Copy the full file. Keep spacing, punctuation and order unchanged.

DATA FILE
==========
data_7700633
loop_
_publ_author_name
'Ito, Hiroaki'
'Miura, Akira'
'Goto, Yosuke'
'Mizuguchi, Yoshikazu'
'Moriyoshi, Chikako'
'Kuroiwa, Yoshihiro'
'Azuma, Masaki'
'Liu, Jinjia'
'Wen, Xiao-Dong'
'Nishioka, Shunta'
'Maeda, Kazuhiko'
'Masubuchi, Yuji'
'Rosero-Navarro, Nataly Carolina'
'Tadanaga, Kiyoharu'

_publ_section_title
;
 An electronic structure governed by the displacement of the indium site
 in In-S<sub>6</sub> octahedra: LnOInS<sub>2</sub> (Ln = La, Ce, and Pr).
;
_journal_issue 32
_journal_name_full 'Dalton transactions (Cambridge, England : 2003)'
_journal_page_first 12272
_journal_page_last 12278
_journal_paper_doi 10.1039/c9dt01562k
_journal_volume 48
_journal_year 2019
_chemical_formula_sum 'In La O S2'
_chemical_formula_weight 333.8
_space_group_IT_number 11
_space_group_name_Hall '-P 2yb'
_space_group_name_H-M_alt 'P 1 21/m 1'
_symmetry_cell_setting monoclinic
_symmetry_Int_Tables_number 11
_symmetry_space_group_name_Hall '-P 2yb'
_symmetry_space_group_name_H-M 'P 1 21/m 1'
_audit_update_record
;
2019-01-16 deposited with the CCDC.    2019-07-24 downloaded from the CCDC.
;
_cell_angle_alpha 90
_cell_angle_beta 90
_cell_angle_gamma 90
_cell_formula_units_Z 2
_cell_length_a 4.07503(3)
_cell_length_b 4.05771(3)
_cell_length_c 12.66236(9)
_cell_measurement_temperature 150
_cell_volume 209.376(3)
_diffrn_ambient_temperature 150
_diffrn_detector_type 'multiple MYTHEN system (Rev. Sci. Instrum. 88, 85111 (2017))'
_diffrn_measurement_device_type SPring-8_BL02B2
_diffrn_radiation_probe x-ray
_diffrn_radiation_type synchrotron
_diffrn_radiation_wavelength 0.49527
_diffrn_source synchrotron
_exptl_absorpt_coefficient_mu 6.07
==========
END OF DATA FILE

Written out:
data_7700633
loop_
_publ_author_name
'Ito, Hiroaki'
'Miura, Akira'
'Goto, Yosuke'
'Mizuguchi, Yoshikazu'
'Moriyoshi, Chikako'
'Kuroiwa, Yoshihiro'
'Azuma, Masaki'
'Liu, Jinjia'
'Wen, Xiao-Dong'
'Nishioka, Shunta'
'Maeda, Kazuhiko'
'Masubuchi, Yuji'
'Rosero-Navarro, Nataly Carolina'
'Tadanaga, Kiyoharu'

_publ_section_title
;
 An electronic structure governed by the displacement of the indium site
 in In-S<sub>6</sub> octahedra: LnOInS<sub>2</sub> (Ln = La, Ce, and Pr).
;
_journal_issue 32
_journal_name_full 'Dalton transactions (Cambridge, England : 2003)'
_journal_page_first 12272
_journal_page_last 12278
_journal_paper_doi 10.1039/c9dt01562k
_journal_volume 48
_journal_year 2019
_chemical_formula_sum 'In La O S2'
_chemical_formula_weight 333.8
_space_group_IT_number 11
_space_group_name_Hall '-P 2yb'
_space_group_name_H-M_alt 'P 1 21/m 1'
_symmetry_cell_setting monoclinic
_symmetry_Int_Tables_number 11
_symmetry_space_group_name_Hall '-P 2yb'
_symmetry_space_group_name_H-M 'P 1 21/m 1'
_audit_update_record
;
2019-01-16 deposited with the CCDC.    2019-07-24 downloaded from the CCDC.
;
_cell_angle_alpha 90
_cell_angle_beta 90
_cell_angle_gamma 90
_cell_formula_units_Z 2
_cell_length_a 4.07503(3)
_cell_length_b 4.05771(3)
_cell_length_c 12.66236(9)
_cell_measurement_temperature 150
_cell_volume 209.376(3)
_diffrn_ambient_temperature 150
_diffrn_detector_type 'multiple MYTHEN system (Rev. Sci. Instrum. 88, 85111 (2017))'
_diffrn_measurement_device_type SPring-8_BL02B2
_diffrn_radiation_probe x-ray
_diffrn_radiation_type synchrotron
_diffrn_radiation_wavelength 0.49527
_diffrn_source synchrotron
_exptl_absorpt_coefficient_mu 6.07